Is Occupational Skin Cancer More Aggressive than Sporadic Skin Cancer?

Skin Cancer

Maedica (Buchar). 2020 Jun;15(2):155-161. doi: 10.26574/maedica.2020.15.2.155.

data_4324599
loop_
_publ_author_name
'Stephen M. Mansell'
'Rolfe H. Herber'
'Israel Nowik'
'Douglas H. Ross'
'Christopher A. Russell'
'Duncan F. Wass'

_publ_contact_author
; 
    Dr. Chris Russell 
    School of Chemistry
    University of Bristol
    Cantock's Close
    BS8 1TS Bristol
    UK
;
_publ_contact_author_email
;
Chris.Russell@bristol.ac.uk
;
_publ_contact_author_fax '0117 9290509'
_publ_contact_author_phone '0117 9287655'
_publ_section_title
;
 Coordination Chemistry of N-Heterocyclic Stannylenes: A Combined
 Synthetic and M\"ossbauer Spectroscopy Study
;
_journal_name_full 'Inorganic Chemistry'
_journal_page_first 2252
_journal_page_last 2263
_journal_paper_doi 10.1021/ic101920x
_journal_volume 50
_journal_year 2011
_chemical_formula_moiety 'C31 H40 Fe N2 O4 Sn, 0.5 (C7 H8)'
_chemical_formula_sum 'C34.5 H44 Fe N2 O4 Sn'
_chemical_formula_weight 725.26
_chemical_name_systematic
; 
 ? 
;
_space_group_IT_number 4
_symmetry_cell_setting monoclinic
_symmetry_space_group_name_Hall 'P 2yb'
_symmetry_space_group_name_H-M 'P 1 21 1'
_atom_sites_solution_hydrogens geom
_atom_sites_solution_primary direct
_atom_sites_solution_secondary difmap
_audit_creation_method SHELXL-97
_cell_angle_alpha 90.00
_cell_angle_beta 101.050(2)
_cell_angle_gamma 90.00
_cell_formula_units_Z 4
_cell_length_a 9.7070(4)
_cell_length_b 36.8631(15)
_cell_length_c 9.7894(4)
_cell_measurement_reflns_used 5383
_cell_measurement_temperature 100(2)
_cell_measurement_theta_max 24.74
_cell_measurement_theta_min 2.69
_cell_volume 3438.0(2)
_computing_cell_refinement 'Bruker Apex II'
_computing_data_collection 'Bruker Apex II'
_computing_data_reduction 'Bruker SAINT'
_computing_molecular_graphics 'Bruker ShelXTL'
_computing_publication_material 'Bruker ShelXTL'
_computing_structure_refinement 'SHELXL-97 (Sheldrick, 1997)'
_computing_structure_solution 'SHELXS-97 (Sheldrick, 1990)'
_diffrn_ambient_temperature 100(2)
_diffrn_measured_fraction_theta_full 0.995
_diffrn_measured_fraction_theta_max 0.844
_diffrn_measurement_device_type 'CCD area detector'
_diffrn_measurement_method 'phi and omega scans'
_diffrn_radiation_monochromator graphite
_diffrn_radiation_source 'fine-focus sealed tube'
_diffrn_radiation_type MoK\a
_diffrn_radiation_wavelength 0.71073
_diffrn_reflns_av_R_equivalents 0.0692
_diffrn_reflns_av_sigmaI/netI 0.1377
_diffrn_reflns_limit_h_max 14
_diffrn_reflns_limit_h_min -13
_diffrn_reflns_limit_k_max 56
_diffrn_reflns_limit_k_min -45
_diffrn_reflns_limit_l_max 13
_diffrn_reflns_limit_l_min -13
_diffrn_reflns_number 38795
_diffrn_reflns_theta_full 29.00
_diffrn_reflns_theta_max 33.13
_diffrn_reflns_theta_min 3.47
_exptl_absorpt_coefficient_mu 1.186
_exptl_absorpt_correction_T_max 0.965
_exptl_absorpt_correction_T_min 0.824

Background: Non-melanoma skin cancer (NMSC) represents the most frequently diagnosed cancer in humans. Occupational solar UV radiation exposure is associated with a higher-risk of developing NMSC, but still Romania does not acknowledge this affliction as an occupational disease. The study aims to determine if occupationally-induced NMSC is associated with more aggressive clinical and histopathological features compared to sporadic NMSC. Material and methods: A retrospective, analytical, comparative study was conducted during 2017-2019 in a University Department of Dermato-venereology in Bucharest, Romania, with focus on patients presenting with NMSC who underwent surgical excision of lesions followed by histopathological examination, classified as outdoor or indoor workers. High-risk clinical and histopathological characteristics were analysed and correlated with outdoor UV exposure. Outcomes: The study included 51 consecutive patients diagnosed with NMSC, of which 25 outdoor workers (OW) and 26 controls as indoor workers with no occupational UV exposure background. OW presented with 21 BCC and four SCC, while controls with 22 BCC and four SCC. Males were predominant in both groups and most patients came from urban environment. The mean age value was lower for the OW group compared to controls. OW had a 4.66 times higher risk of developing NMSC with aggressive location and size χ² (1, N=51) = 6.246, p=0.013, OR=4.66 (95% CI: 1.34, 16.23) and a 24-fold risk of developing NMSC with clinically poorly defined margins χ² (1, N=51) = 21.697, p<0.001, OR=24.44 (95% CI: 5.38,110.92). The risk of developing a high-risk histopathological subtype was 15 times greater for OW χ² (1, N=51) = 13.814, p<0.001, OR=15.27 (95% CI: 2.94,79.08). Moderate to severe desmoplastic reaction was 8.57 more frequent in controls χ² (1, N=51) = 12.244, p=0.001, OR=8.57 (95% CI: 2.42, 30.30). Grades 2 and 3 of actinic elastosis were significantly associated with outdoor work (χ² (1, N=51) = 33.382, p<0.001, OR=131.25 (95% CI: 13.60, 1266.37). The presence of ulceration and pigment association of tumors on the histopathological report were not significantly associated with outdoor working. Conclusion: 1. Occupational NMSC in Romania is associated with high-risk clinical features; 2. Poorly defined borders is a significant clinical high-risk factor associated with occupational UV exposure in NMSC; 3. High-risk histopathological subtypes are more frequently encountered in outdoor workers diagnosed with NMSC compared to indoor workers with no occupational UV exposure background; 4. Occupational NMSC is associated with significantly higher grades of desmoplastic reaction and of actinic elastosis compared to indoor workers.